1. In addition to failing to confront my actual arguments, Painter relies heavily on the argument-by-authority fallacy. As he puts it:
Now, you can believe the top experts in the areas of Liu’s scholarship and prominent conservatives such as Ken Starr and Clint Bolick–or you can believe National Review Online’s Ed Whelan. I know where I would put my marbles.
Set aside that Painter, having evidently lost his marbles, would have to find them first before he could put them anywhere. Painter leaves the false impression that folks like Starr and Bolick have actually responded to my critiques of Liu and of their misunderstandings of his record. So far as I’m aware, they haven’t.
(It’s also amusing that Painter can’t even be evenhanded in his mistaken argument by authority. While he invokes various credentials of Liu supporters, he identifies me only as “National Review Online’s Ed Whelan.”)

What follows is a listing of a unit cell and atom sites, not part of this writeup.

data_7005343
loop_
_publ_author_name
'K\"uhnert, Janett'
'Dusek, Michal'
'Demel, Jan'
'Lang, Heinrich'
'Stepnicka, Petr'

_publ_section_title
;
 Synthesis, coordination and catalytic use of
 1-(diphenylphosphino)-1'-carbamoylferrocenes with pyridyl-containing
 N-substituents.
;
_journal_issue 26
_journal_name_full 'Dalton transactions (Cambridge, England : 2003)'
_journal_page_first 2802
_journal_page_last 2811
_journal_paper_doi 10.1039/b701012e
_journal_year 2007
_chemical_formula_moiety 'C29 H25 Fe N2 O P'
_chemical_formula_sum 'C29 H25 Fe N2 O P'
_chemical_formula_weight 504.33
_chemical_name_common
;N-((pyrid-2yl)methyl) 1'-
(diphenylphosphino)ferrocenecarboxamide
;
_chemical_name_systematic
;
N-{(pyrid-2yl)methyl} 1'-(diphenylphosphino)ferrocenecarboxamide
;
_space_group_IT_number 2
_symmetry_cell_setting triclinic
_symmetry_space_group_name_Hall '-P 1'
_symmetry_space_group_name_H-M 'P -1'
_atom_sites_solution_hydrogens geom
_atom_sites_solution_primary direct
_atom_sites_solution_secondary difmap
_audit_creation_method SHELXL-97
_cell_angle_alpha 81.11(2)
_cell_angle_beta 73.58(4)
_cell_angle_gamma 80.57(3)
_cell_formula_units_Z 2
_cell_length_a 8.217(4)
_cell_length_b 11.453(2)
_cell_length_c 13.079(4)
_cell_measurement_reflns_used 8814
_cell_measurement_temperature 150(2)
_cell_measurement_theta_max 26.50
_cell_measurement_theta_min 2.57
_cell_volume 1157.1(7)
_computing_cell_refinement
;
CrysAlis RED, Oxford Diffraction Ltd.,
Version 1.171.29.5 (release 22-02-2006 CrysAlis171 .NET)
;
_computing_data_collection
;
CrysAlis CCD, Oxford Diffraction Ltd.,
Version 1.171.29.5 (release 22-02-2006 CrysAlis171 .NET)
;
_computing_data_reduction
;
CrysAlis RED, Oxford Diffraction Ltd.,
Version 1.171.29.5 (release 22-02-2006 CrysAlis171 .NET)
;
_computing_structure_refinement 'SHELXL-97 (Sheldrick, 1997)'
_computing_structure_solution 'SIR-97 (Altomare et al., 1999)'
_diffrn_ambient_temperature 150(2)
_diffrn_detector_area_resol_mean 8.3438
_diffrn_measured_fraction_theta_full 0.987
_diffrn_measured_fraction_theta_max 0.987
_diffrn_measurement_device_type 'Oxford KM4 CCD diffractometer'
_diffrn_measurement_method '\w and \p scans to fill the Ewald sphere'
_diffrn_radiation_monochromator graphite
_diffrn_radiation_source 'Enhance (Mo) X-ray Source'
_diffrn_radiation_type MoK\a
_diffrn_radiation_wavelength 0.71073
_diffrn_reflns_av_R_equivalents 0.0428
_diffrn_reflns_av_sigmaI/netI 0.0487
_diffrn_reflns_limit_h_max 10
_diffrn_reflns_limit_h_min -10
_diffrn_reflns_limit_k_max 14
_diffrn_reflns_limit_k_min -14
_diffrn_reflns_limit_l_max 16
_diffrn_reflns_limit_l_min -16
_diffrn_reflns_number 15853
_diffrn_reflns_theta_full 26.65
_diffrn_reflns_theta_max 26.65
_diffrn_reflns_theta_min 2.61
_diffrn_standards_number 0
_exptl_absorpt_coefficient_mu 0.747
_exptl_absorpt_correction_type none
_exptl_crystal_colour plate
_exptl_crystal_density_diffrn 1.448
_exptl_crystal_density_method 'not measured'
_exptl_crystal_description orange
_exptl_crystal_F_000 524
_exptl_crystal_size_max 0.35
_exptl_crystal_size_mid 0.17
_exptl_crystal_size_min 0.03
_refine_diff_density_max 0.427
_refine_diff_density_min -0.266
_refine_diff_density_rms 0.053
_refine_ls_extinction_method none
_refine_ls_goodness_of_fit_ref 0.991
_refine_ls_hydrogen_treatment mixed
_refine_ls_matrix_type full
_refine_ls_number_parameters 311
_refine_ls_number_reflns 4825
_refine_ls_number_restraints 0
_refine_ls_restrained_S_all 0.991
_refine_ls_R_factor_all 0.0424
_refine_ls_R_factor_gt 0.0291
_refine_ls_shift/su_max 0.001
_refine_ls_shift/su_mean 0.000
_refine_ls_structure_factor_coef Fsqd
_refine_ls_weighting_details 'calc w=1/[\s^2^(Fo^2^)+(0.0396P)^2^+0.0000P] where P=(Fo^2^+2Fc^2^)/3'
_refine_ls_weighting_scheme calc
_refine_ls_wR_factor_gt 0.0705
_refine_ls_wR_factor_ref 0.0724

2. Towards the end of his piece, Painter tries to dismiss the relevance of Liu’s demagogic and irresponsible arguments against the confirmations of Chief Justice Roberts and Justice Alito. According to Painter, “[i]t is critically important … that people feel free to speak their minds about Supreme Court and other judicial nominations without fear of retribution.” But as I explained ten months ago when Painter made the same bad argument, Painter completely misses the point: The shoddy quality of Liu’s opposition to Roberts and Alito reflects very poorly on him. There is no reason to encourage cheap attacks like Liu’s by not holding him accountable.